An Islamic State-inspired attacker injured six people in a New Zealand supermarket knife rampage Friday, before being shot dead by undercover police officers who had him under round-the-clock surveillance.
Prime Minister Jacinda Ardern said she was "gutted" the man, a Sri Lankan national, had managed to carry out his "hateful" assault even though he was on a terror watchlist.
She said the man, who arrived in New Zealand in 2011, entered a shopping mall in suburban Auckland and seized a knife from a display before going on a stabbing spree.
Six people were wounded, three critically, in the 60 seconds before surveillance officers opened fire.
Terrified shoppers fled for the exits and video footage shot by bystanders showed men running toward the incident before a barrage of shots rang out.
The attack has stirred painful memories of the Christchurch mosques shootings in March 2019, New Zealand's worst terror atrocity, when a white supremacist gunman murdered 51 Muslim worshippers and severely wounded another 40.
"What happened today was despicable, it was hateful, it was wrong," Ardern said after the latest attack.
"It was carried out by an individual, not a faith, not a culture, not an ethnicity. He alone carries the responsibility for these acts."
Asked about the man's motivations, she said "it was a violent ideology and ISIS-inspired," using an acronym for the Islamic State jihadist group.
- 'Lone wolf' planning -
Ardern said she was limited in what she could publicly reveal about the attacker because he had been before the courts previously and was the subject of court suppression orders.
But New Zealand media reported the man was a 32-year-old who prosecutors last year accused of plotting a "lone wolf" terror attack using knives.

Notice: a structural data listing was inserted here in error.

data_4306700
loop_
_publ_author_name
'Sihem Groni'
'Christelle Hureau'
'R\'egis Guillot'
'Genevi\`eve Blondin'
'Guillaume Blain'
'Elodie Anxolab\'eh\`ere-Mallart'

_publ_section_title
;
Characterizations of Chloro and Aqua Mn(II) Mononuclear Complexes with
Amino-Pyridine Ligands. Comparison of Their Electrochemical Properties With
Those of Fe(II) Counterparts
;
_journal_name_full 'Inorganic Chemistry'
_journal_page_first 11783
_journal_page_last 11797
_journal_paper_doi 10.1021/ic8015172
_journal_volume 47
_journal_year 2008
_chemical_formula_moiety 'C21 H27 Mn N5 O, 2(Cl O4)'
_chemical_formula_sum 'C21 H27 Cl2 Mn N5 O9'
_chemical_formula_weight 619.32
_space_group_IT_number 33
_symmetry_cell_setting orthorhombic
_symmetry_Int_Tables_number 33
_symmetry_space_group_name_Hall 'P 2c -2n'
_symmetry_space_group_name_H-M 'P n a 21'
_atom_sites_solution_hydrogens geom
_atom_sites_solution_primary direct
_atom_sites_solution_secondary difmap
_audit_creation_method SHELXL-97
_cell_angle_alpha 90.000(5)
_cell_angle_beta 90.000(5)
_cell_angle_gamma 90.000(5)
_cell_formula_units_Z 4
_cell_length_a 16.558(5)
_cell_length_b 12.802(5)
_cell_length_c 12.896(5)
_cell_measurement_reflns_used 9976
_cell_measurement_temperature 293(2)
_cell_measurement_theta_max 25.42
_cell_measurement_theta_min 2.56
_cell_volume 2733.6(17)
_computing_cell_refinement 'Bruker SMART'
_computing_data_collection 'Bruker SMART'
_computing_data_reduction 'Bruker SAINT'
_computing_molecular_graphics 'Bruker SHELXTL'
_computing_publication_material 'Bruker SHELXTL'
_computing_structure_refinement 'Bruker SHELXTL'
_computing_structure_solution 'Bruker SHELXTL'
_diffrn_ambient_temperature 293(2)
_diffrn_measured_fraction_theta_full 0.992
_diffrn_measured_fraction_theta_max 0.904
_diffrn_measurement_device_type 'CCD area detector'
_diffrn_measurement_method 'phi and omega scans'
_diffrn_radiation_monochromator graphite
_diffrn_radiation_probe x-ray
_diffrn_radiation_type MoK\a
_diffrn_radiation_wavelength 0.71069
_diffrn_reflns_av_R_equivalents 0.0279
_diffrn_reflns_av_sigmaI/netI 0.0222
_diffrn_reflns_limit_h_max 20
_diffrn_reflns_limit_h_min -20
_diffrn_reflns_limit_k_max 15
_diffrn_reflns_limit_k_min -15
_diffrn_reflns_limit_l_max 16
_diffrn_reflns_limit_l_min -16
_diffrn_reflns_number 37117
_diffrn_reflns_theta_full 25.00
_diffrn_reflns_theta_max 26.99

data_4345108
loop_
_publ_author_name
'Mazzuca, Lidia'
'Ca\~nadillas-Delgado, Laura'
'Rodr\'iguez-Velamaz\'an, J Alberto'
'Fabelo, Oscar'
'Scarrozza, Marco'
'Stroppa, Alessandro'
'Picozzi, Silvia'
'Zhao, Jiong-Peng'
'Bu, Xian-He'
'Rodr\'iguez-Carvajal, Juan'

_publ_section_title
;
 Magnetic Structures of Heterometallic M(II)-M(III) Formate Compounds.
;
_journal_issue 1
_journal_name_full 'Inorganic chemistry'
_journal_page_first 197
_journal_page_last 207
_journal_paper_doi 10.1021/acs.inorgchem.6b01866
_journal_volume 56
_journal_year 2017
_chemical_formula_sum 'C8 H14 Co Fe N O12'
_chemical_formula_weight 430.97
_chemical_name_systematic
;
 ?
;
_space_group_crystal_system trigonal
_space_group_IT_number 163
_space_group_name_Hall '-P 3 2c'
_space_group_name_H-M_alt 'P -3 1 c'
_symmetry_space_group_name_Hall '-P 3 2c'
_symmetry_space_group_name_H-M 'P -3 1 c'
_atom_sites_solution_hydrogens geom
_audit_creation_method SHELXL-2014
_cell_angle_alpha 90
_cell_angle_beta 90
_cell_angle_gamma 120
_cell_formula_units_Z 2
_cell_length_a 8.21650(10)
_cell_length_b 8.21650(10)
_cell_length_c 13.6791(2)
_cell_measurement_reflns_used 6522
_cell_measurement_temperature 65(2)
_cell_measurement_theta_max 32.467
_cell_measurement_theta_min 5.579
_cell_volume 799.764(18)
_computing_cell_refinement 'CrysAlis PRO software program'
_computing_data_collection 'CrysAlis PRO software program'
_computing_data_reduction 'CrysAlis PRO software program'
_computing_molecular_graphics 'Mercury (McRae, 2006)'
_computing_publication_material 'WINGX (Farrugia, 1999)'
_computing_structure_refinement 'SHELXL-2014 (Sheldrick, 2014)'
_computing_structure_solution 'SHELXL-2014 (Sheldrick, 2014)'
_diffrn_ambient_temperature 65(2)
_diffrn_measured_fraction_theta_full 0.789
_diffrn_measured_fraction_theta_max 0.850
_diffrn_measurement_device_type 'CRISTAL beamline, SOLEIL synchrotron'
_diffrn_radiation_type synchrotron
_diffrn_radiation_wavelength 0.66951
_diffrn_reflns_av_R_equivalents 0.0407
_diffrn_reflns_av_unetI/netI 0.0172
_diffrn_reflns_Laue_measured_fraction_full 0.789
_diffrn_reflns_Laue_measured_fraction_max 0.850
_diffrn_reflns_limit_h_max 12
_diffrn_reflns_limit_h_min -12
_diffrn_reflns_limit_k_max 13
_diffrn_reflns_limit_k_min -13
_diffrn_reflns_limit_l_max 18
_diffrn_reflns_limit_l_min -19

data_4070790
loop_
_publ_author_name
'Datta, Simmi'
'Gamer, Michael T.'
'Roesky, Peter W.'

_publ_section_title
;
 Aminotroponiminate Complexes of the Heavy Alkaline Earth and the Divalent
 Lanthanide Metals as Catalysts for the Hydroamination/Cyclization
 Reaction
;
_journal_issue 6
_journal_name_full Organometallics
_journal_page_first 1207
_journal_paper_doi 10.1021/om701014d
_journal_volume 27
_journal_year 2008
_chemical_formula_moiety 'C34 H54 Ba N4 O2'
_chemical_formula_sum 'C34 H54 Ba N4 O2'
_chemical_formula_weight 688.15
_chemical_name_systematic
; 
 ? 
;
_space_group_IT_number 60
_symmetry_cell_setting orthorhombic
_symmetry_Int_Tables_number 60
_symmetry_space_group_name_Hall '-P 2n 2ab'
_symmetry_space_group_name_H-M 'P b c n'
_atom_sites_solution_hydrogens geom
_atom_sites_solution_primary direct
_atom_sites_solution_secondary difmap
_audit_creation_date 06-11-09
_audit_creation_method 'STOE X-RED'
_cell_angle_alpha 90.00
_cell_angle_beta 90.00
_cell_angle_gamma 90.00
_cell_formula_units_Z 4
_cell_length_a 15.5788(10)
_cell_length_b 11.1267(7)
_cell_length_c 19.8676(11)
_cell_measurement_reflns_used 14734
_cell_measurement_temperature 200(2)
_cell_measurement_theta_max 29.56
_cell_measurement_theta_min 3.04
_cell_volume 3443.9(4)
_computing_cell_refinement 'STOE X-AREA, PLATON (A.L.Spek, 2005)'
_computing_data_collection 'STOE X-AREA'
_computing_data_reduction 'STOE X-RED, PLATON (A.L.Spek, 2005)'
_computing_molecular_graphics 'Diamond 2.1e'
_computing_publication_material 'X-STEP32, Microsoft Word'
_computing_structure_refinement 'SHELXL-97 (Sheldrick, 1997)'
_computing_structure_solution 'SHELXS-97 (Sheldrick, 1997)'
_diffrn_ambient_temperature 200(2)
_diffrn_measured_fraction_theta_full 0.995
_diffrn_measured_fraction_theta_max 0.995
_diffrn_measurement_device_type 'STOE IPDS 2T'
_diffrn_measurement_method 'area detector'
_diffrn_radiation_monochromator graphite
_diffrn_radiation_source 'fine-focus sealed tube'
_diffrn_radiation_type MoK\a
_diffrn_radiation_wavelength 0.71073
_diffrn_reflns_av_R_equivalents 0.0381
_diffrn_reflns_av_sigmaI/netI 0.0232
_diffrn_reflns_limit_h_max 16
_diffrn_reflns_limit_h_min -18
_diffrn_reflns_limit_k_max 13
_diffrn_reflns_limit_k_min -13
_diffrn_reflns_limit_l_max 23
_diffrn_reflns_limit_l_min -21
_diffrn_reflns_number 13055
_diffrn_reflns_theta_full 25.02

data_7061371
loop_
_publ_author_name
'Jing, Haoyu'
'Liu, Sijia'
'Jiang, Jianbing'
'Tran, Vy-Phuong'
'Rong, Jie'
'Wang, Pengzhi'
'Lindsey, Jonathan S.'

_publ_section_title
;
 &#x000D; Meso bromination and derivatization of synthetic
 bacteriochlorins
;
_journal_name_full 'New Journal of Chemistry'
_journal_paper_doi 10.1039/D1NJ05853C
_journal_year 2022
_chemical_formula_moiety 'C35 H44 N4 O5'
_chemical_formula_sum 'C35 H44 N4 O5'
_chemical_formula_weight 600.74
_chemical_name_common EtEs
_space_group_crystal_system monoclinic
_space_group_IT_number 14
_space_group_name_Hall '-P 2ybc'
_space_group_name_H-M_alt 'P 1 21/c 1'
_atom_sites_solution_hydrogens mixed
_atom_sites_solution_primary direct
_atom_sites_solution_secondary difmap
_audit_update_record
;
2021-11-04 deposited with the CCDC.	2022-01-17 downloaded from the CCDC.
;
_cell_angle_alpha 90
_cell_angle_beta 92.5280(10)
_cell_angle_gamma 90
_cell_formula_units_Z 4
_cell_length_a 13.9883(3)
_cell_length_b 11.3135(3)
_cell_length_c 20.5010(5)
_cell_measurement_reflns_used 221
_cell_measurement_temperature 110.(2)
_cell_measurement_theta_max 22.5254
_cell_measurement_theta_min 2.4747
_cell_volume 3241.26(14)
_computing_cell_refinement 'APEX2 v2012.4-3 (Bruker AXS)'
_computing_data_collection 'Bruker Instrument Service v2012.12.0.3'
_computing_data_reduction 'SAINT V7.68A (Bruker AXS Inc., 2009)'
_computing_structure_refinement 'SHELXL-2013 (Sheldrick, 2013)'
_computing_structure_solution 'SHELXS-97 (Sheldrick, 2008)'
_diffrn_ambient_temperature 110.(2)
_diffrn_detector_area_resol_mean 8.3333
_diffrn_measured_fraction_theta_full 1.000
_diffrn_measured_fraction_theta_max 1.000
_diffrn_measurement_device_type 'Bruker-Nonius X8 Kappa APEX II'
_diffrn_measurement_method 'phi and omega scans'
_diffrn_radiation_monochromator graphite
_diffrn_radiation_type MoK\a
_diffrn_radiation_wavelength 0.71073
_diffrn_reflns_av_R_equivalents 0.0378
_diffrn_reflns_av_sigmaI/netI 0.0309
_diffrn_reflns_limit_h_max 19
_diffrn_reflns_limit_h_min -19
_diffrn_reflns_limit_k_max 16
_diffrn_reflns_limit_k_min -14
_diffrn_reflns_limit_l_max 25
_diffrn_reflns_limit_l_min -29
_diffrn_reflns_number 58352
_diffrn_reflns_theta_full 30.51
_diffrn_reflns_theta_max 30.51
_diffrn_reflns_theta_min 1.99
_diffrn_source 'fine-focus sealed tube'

The case failed after a judge ruled that planning a terror attack was not in itself an offence under existing laws.
The man was instead found guilty on lesser charges of possessing propaganda supporting Islamic State and sentenced to 12 months' supervision.
Ardern said authorities had to release the man because there was no legal reason to keep him in custody.
She said new terror laws had been drafted to close the loophole but they had not yet passed parliament.
"The fact that he was in the community will be an illustration that we haven't succeeded in using the law to the extent we would have liked," she admitted.
Ardern said she was devastated a known terror risk had managed to carry out an attack, saying all aspects of the incident would be reviewed.
"I know that we've been doing everything that we could, so I was absolutely gutted," she said, describing her feelings upon learning about the stabbings.
Ardern would not disclose exactly how many other terror suspects were under surveillance in the community, saying only "there are very few people who fall into this category."
She thanked Aucklanders who helped victims, ignoring coronavirus lockdown as the city attempts to control an outbreak of the delta variant.
"To everyone who was there and who witnessed such a horrific event, I can't imagine how you are feeling but thank you for rushing to the aid of the people who needed you," she said.
Police Commissioner Andrew Coster said authorities were confident the man was acting alone and there was no further known danger to society.
He acknowledged there would be questions about how an attack occurred in front of his officers, but defended their actions.
"I'm satisfied, based on the information to me, that the staff involved not only did what we would expect in this situation, they did it with great courage," Coster said.
"The reality is that when you're surveilling someone on a 24-7 basis, it's not possible to be immediately next to them at all times."
The Federation of Islamic Associations of New Zealand called the attack an act of hate.
"Terrorists who do such inhumane and vile acts do not belong to any religion," said the group's president Ibrar Sheikh.